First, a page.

Why UK Manufacturers Should Invest In Skills Training
20th September, 2018
First Corporate Clothing has been in the corporate wear business for over 20 years now and over time, we have seen the decline in machinist and design skills being passed on to newer generations. This isn’t only true of the garment world as the media suggests that all UK based manufacturers are reaching ‘critical levels’ when it comes to a shortage of skilled workers.
This is a serious concern for UK manufacturers who realise that skilled workers hired from the EU account for a significant proportion of the workers currently in place in the UK.
In post Brexit Britain we may find ourselves with fewer skilled employees, with less and less younger people available to fill their roles over time.
This is something we’ve seen first hand in our own business, as the machinist and design work is mostly carried out by older individuals.
To combat this, we decided to create a training line in our factory to pass on our vital expertise to the younger generation and to support British manufacturing in retaining it’s self reliance.
Working with the Welsh Assembly Government, we created a training line for a 6 week period that taught the trainees how to create full uniforms - blouses, skirts, jackets and dresses in fully fledged factory conditions, as well as individual training on each relevant factory machine.
The training also included these additional skills -
• Learning how to use and control the machines including the speed
• Machine maintenance including changing and using different feet
• How to change a needle and bobbin
• Seam work - straight seams
• How to change stitch sizes and why
• How to top stitch
• Zip insertion
• How to apply collars and sleeves to a garment
• Garment hemming
• Adding buttons including shank buttons and whipping
• Problem spotting and trouble shooting
• Learning about different fabrics and how to work with them
• Learn the best pressing techniques
So far, we have held a few of these training sessions and the results have already been incredibly impressive and rewarding. We’ve seen a variety of younger people take an interest with very different perspectives and goals in mind, such as creative people making bold and daring pieces to sell themselves or young mothers creating pieces for their children.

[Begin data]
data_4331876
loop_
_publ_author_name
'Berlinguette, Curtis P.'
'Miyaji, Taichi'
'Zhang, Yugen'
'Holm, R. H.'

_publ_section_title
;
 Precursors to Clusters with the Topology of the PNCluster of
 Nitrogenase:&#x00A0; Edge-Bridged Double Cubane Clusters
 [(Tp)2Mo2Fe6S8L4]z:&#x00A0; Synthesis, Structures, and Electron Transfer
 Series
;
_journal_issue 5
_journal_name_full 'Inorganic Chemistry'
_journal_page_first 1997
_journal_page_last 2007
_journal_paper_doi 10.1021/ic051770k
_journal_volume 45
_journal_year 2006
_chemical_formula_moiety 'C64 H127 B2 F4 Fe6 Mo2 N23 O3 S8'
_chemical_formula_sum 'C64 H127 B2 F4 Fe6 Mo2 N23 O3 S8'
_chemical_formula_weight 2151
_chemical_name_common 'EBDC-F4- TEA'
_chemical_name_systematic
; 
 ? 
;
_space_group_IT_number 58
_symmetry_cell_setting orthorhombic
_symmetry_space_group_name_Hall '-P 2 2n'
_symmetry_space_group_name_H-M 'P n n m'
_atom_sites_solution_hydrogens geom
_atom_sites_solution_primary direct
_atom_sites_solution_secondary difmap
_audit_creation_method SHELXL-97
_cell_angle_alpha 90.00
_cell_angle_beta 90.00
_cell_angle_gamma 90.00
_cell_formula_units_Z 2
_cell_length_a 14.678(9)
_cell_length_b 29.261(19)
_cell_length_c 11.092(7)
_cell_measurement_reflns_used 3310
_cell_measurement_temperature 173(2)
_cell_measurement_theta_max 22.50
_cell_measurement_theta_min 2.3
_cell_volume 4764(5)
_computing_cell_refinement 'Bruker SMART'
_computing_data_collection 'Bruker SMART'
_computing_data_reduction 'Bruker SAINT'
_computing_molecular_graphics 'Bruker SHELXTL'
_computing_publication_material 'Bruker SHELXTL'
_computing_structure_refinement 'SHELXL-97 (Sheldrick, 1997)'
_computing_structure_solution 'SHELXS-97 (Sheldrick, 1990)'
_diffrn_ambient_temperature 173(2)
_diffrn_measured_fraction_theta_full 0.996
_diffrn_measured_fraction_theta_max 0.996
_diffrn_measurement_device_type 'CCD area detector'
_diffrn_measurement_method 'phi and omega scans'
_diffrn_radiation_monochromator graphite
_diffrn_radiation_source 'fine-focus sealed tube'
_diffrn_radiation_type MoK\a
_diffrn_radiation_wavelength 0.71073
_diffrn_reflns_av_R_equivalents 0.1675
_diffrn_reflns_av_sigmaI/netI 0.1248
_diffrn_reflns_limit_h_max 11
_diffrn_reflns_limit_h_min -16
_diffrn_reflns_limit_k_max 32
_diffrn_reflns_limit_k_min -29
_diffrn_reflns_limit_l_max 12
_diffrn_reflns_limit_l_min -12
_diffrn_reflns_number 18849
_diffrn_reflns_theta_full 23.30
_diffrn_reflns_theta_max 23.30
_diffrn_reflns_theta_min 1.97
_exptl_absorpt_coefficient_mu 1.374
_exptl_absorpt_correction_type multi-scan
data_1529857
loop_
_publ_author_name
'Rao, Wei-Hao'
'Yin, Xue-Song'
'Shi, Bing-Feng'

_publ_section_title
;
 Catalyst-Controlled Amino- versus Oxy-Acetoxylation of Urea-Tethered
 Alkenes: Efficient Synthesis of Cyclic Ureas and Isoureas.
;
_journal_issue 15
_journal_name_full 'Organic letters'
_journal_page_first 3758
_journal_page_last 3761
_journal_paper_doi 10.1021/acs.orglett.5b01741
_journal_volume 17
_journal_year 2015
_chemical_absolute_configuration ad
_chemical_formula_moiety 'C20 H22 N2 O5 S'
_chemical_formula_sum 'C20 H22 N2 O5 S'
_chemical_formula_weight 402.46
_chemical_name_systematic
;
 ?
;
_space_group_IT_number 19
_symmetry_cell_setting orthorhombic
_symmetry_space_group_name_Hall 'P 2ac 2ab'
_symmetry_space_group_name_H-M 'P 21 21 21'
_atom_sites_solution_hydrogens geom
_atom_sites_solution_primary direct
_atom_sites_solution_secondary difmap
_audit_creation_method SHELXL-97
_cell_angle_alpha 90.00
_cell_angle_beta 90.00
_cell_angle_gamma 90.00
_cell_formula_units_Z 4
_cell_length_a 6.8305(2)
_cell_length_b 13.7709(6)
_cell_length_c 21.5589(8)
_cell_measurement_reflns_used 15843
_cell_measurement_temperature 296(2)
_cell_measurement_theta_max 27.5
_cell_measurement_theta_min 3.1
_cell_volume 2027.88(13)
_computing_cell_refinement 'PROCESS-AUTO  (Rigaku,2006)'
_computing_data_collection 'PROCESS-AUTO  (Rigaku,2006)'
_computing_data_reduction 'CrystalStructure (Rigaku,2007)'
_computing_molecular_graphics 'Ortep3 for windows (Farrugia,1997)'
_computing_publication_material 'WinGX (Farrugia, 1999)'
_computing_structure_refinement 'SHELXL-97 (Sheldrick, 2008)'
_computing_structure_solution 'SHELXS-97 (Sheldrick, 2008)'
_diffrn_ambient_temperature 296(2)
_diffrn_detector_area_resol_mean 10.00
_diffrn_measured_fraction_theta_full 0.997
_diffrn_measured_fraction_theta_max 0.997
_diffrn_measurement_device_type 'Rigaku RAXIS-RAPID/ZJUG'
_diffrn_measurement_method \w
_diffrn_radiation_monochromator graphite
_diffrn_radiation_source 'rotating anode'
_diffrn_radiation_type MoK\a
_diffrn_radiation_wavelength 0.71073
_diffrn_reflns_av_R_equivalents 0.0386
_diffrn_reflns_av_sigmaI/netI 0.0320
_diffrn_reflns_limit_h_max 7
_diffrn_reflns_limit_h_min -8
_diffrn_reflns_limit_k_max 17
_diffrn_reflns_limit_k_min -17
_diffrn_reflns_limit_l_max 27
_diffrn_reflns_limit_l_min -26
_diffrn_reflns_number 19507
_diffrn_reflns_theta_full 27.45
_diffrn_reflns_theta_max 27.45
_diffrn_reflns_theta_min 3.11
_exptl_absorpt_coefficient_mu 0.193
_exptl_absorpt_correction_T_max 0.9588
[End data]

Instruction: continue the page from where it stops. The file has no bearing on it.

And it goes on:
“When I started the course I have very little experience and hoped that the six weeks would provide me with what I needed.I thoroughly enjoyed the course! Everyone involved from managers, to course tutors and employees were so helpful and friendly. Nothing was too much trouble; they were willing to listen and answer my questions and I felt completely comfortable in the work environment.I had a chance to visit each of the departments within First Corporate Clothing, and from there I could decide exactly what it was I wanted to do.The employees were extremely patient and would both show us what they were doing whilst teaching us how to do it. I was also given contacts that would be able to provide me with resources and materials in the future.I would recommend this course to anyone and feel that I have learnt so much that I feel positive about my future ambitionsI have always had an interest in sewing and eventually would like to become self-employed as a seamstress.”- Joanne Thomas, May 2018
While training is available in most industrial professions as part of a new role, there are not many practical opportunities to train in specific areas and make your own choices about your employment from there on. Other routes such as vocational NVQ's are also not manufacturing specific, leaning more towards soft roles such as customer service and IT.
What made our training line different was that there was no expectation for our trainees to become employees - we would happily hire them but if someone took the course to become self employed (as many have), then we have been delighted to pass on the skills and encourage the future of the garment industry at home.
The long term reach of a project like this could significantly improve the longevity of UK garment manufacturing and with the general downslide that UK manufacturing has taken over time, we believe similar training courses should be considered by other UK based manufacturers.
With the unpredictability of Brexit looming over the next year coupled with the potential impact it could have for decades to come, it’s time that UK manufacturers put one foot forward, to protect and reinvigorate the integrity of British manufacturing and to ensure our grandchildren have, and pass on these vital skills.